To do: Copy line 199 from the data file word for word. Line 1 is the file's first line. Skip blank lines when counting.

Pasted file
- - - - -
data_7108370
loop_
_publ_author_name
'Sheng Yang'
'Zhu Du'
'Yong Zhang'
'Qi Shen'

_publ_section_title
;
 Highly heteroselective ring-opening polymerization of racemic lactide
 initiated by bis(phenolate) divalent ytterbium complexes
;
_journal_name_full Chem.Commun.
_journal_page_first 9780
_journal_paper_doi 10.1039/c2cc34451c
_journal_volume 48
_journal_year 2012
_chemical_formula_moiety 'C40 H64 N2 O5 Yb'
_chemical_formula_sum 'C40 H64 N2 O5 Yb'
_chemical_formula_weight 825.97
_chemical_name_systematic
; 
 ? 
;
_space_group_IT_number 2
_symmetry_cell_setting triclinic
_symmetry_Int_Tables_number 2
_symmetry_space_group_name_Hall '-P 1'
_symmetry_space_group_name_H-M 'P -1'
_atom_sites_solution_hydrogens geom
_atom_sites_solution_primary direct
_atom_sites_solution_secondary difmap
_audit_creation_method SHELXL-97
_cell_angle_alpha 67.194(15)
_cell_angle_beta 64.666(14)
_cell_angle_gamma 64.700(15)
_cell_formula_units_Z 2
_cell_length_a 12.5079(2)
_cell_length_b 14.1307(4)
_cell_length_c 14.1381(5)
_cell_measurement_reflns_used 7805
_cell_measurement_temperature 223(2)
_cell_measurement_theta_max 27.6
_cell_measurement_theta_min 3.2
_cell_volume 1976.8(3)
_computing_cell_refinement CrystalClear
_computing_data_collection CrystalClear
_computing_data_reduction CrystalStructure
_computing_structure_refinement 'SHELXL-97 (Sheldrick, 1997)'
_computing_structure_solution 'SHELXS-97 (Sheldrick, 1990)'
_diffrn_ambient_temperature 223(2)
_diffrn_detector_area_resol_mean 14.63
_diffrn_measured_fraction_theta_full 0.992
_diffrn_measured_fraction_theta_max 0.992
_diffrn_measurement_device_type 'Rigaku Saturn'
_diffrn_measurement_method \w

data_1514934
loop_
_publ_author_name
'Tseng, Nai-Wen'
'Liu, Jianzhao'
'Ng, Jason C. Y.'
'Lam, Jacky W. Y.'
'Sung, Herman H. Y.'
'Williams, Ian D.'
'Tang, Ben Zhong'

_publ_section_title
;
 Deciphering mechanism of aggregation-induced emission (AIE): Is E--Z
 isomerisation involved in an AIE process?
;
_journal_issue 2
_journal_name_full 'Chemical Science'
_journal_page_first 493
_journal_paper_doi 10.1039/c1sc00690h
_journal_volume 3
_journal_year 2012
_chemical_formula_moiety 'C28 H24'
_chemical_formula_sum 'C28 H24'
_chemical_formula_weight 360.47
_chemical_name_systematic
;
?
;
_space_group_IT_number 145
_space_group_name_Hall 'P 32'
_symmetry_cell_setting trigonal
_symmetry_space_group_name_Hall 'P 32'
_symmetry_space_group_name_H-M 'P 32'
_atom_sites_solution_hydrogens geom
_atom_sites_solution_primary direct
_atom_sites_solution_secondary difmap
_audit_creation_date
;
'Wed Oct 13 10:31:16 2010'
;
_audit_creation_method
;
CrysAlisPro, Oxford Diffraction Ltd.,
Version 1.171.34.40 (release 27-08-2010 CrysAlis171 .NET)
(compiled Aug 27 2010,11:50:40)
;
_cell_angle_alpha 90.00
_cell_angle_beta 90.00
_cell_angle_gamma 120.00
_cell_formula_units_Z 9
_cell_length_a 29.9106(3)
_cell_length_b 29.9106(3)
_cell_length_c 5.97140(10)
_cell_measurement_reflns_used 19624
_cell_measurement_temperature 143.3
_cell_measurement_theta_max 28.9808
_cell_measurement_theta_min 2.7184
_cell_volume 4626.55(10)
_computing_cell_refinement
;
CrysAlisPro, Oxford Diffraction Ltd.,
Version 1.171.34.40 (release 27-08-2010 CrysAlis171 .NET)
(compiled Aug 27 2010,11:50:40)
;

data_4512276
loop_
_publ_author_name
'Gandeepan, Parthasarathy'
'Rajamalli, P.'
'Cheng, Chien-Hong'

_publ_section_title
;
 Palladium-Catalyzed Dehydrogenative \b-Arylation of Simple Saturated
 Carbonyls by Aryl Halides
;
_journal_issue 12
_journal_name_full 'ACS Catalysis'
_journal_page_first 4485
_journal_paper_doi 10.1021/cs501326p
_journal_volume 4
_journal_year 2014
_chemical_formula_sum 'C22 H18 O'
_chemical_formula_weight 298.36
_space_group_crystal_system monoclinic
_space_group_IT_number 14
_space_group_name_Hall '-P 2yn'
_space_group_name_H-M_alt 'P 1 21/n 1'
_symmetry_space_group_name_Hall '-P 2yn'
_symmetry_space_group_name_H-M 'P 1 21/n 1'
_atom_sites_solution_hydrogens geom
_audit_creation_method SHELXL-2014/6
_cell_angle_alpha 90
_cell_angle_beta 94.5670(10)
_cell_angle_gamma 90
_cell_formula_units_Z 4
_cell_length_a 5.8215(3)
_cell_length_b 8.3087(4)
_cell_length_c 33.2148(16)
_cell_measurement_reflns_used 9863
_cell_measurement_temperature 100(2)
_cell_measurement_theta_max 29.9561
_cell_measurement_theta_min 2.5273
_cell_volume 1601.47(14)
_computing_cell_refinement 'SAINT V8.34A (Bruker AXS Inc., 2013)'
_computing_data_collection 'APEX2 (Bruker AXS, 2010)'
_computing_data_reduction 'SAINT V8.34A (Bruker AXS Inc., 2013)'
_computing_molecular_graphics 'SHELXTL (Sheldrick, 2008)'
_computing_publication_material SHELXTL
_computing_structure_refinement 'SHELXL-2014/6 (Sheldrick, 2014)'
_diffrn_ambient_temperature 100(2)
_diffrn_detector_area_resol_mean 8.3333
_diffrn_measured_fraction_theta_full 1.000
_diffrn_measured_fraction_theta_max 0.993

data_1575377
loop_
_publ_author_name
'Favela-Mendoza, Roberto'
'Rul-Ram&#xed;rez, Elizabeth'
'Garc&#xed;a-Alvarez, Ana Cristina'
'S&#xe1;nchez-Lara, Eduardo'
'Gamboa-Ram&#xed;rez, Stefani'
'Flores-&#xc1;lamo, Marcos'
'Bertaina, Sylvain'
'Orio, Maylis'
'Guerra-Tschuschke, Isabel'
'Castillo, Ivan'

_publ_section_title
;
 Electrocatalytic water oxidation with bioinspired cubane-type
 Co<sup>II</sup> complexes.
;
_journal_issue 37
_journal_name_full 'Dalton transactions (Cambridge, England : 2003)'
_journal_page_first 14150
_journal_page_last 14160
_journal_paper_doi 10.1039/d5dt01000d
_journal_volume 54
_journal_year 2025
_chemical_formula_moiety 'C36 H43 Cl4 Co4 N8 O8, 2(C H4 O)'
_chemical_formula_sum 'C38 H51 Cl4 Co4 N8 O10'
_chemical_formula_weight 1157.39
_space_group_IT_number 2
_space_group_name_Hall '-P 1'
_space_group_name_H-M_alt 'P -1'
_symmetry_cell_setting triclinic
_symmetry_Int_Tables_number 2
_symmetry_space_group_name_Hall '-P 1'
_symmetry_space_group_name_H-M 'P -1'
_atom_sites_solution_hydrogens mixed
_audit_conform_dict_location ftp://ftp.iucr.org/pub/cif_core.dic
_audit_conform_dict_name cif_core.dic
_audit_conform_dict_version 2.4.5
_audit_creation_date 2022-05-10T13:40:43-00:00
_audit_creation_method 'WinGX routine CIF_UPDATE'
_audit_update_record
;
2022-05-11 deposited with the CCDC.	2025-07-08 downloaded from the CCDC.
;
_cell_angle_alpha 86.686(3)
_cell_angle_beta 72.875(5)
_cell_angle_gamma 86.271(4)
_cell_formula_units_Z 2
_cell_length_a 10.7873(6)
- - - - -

_space_group_name_Hall '-P 1'